In his brief, Plaintiff contends that the ALJ failed to give adequate rationale when rejecting the treating and examining medical source opinions, and that this error rendered the ALJ's RFC assessment defective. In support of his position, Kalenkoski cites to no medical opinions but rather catalogues treatment notes by Drs. Hora and Rosen which illustrate that Plaintiff experienced daily severe headaches, (Tr. 247-65, 587-966); medical records from Dr. Rosen which reflect that Kalenkoski's headaches began at age ten, and resulted in fatigue, weight loss, and episodes of leg weakness, (Tr. 365-436); treatment notes by Dr. Aslam which show that Kalenkoski was treated for headaches in 1997, when Plaintiff was only thirteen, (Tr. 459, 477-81); records showing that Kalenkoski underwent one month of physical therapy in an unsuccessful attempt to alleviate his migraines, (Tr. 482-89); and notes from Geisinger Medical Group which document Plaintiff's symptoms (Tr. 266-336, 350-64, 490-542, 545-586). In response, the Commissioner contends that none of the above-cited medical sources are medical opinions since none of these records articulated any physical or mental restriction or other functional deficit as a result of Plaintiff's impairments.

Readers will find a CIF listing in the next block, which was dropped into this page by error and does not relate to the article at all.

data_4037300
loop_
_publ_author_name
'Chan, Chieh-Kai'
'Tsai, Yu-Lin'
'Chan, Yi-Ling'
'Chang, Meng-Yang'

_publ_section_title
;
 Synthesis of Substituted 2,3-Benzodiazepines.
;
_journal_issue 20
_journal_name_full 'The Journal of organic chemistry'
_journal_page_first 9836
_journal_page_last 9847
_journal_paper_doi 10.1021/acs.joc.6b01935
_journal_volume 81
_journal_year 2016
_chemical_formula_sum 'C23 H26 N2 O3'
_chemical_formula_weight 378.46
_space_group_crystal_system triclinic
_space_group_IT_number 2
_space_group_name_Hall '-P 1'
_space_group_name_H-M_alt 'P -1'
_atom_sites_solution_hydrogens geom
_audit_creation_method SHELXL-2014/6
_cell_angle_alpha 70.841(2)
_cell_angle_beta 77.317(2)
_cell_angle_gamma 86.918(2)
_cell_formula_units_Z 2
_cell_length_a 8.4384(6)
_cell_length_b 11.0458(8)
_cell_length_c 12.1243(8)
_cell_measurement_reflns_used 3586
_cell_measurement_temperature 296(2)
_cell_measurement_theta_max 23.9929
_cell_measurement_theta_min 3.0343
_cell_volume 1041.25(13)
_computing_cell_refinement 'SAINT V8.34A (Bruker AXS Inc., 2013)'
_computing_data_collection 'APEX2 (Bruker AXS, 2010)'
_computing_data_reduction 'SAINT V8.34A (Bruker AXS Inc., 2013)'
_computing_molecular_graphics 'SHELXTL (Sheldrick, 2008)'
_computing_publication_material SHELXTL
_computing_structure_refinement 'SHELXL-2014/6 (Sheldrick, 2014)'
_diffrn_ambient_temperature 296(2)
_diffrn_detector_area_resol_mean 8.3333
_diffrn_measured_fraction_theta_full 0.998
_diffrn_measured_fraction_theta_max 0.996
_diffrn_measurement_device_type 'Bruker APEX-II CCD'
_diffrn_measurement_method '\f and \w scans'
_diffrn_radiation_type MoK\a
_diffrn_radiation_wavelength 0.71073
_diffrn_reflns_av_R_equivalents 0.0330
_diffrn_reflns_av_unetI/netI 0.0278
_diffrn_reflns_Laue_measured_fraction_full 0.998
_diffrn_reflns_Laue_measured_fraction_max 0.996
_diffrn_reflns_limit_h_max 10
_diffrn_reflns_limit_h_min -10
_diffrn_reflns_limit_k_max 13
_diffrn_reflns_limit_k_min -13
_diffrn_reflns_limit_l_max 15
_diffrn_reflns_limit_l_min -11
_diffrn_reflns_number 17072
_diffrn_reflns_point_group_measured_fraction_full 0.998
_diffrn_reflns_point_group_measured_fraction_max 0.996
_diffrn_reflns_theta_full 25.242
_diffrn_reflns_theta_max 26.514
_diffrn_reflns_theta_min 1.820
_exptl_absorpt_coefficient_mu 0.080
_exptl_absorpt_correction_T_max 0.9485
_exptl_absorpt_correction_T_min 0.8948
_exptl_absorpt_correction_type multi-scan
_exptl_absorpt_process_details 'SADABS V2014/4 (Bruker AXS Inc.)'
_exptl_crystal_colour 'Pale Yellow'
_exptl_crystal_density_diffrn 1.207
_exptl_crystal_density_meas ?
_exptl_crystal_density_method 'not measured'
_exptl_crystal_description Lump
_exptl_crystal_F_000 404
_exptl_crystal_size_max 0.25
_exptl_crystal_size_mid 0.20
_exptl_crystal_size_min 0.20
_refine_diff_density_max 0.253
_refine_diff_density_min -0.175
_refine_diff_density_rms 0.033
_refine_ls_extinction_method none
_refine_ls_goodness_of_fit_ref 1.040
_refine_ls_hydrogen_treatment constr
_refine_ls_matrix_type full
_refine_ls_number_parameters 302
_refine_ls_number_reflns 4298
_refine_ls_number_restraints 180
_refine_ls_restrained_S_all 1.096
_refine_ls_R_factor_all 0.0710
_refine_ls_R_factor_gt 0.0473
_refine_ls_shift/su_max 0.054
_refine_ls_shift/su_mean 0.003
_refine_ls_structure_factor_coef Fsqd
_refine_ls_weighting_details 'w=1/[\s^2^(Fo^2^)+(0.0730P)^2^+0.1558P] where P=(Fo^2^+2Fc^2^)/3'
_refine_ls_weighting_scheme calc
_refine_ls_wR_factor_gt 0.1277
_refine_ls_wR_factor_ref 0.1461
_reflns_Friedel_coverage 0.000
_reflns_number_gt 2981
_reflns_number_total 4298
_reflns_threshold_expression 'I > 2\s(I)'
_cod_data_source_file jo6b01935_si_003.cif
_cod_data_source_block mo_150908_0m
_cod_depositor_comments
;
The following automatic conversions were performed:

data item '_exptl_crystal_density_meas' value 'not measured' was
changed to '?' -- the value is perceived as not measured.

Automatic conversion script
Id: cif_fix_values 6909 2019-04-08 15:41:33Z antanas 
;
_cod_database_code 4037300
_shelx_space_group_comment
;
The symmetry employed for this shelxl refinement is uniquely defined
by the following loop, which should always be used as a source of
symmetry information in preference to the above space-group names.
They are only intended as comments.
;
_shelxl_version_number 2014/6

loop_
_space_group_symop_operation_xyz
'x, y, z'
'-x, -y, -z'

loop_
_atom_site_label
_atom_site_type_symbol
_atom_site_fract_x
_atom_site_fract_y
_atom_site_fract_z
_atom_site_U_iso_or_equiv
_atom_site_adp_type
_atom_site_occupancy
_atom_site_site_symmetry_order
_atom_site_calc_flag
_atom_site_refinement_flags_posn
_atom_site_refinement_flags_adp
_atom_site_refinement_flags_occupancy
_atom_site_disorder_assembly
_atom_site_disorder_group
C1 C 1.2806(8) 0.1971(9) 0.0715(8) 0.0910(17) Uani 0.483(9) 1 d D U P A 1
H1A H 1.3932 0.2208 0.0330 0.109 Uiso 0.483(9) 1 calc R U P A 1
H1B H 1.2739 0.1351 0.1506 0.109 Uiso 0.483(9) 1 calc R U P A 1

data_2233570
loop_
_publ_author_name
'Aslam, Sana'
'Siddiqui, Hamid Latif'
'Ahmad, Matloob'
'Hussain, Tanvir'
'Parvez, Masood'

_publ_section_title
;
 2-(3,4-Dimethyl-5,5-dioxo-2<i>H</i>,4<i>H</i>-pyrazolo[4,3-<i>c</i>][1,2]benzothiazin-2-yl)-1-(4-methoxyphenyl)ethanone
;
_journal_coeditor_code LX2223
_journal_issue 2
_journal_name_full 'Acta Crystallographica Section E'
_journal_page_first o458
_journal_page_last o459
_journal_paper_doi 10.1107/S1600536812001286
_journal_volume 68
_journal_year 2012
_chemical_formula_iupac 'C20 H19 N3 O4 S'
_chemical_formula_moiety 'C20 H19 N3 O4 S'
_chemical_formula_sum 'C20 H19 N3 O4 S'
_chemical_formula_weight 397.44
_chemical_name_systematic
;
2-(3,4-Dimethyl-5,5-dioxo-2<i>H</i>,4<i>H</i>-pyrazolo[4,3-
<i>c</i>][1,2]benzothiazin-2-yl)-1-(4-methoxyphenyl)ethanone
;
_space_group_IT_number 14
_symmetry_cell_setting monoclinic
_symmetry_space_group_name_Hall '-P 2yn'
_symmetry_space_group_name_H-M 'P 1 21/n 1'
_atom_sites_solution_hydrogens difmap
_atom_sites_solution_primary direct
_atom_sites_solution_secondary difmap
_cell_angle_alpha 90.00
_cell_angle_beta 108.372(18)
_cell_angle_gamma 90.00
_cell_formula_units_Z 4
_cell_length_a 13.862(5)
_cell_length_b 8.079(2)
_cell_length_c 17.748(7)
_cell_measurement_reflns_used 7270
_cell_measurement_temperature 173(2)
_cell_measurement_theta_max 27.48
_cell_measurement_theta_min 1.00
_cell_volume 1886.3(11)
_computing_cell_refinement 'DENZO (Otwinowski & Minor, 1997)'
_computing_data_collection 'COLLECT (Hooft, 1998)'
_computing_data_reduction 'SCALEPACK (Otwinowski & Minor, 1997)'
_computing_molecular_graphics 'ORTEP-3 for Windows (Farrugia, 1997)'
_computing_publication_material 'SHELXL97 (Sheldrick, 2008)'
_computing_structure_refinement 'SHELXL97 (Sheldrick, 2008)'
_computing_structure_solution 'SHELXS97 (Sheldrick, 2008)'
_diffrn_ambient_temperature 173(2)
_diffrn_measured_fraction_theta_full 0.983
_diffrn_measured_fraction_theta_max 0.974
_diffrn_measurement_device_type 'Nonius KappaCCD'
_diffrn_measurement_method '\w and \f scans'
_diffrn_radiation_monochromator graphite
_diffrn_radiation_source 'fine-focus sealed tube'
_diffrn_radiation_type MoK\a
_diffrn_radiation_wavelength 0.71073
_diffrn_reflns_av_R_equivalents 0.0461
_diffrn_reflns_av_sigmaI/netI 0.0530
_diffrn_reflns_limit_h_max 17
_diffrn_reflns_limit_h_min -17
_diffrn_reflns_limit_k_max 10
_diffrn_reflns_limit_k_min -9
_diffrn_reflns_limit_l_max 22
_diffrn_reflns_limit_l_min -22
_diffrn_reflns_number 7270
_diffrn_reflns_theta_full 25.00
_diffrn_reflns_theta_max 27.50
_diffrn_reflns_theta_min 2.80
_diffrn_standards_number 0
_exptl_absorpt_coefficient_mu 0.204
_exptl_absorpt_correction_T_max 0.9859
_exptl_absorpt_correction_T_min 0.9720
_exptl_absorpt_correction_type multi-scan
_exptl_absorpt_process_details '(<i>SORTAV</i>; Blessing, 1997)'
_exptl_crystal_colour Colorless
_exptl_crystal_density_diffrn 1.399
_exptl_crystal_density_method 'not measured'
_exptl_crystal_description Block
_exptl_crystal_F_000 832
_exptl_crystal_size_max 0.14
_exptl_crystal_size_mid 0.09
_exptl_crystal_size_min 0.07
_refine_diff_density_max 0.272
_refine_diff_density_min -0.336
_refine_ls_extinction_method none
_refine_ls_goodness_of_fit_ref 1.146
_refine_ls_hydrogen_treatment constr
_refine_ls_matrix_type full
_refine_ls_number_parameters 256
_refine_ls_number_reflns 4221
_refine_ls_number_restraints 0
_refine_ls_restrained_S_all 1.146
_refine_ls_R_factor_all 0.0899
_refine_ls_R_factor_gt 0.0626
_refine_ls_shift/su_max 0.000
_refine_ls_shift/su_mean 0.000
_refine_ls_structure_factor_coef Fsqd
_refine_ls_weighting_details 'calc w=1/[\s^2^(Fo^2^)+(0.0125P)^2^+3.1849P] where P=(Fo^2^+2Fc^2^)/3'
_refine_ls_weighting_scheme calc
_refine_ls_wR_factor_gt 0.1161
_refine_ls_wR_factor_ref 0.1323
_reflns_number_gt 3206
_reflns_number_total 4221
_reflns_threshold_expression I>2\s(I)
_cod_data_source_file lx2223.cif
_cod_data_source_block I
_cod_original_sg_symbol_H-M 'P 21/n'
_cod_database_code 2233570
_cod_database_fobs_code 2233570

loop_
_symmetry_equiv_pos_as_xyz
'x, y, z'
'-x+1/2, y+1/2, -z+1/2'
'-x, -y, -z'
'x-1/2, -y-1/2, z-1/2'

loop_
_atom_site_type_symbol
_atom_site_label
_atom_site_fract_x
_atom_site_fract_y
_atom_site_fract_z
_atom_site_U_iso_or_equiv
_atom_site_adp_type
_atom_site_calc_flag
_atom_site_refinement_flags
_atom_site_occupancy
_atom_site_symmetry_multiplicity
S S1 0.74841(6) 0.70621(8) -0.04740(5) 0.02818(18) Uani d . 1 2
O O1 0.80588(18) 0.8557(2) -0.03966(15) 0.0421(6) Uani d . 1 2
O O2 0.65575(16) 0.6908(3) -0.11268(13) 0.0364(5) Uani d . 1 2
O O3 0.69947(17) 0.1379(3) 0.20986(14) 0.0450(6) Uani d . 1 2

As discussed above, Social Security Regulations define "medical opinions" as "statements from physicians and psychologists or other acceptable medical sources that reflect judgments about the nature and severity of [the claimant's] impairment(s), including [his or her] symptoms, diagnosis and prognosis, what you can still do despite your impairment(s), and your physical or mental restrictions." 20 C.F.R. §§404.1527(a), 416.927(a). Thus, assuming that the above-cited portions of the record are the "medical opinions" on the issue of symptoms severity that Kalenkoski claims the ALJ failed to consider, our review of this evidence reveals that they do not comport with the regulatory definition of a "medical opinion" and are instead merely descriptions of the onset, character, location, frequency and duration of Plaintiff's symptoms over time, precipitating and aggravating factors, and memorializations of Kalenkoski's subjective complaints, rather than statements which reflect a physician's judgment about the nature and severity of Plaintiff's impairments. It is well-settled that "the mere memorialization of a claimant's subjective complaints in a medical report does not elevate those symptoms to a medical opinion." See Morris v. Barnhart , 78 F.Appx. 820, 824 (3d Cir. 2003). Therefore, Kalenkoski errs when he suggests that these matters rise to the level of treating source opinions. They do not.